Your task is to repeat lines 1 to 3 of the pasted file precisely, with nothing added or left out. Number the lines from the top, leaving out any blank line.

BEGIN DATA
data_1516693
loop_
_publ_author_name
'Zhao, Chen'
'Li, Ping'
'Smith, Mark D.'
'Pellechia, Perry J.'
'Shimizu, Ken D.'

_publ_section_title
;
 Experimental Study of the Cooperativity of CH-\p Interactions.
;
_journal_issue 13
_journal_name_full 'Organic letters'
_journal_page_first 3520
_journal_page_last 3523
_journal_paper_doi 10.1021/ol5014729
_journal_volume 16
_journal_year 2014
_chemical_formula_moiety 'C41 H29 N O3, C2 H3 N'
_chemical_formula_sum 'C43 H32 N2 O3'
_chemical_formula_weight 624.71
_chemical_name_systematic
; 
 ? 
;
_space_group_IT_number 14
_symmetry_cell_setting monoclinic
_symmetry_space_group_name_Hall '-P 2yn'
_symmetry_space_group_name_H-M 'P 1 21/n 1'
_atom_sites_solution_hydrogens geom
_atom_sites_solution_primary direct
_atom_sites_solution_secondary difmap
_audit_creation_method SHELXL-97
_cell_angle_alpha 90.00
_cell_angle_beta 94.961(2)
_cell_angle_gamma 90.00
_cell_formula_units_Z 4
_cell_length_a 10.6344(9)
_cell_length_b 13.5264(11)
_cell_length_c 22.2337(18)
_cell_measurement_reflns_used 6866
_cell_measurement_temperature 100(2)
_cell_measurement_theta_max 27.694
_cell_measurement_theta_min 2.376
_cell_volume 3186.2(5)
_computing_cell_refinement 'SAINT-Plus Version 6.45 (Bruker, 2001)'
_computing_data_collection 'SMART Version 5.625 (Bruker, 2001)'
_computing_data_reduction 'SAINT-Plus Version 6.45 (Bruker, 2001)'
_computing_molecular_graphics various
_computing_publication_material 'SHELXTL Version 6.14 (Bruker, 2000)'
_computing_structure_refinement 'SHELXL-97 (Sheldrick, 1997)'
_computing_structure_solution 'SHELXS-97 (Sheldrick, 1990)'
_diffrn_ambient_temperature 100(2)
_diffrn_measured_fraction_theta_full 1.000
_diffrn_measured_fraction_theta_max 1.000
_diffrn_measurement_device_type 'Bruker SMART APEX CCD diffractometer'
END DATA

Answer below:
data_1516693
loop_
_publ_author_name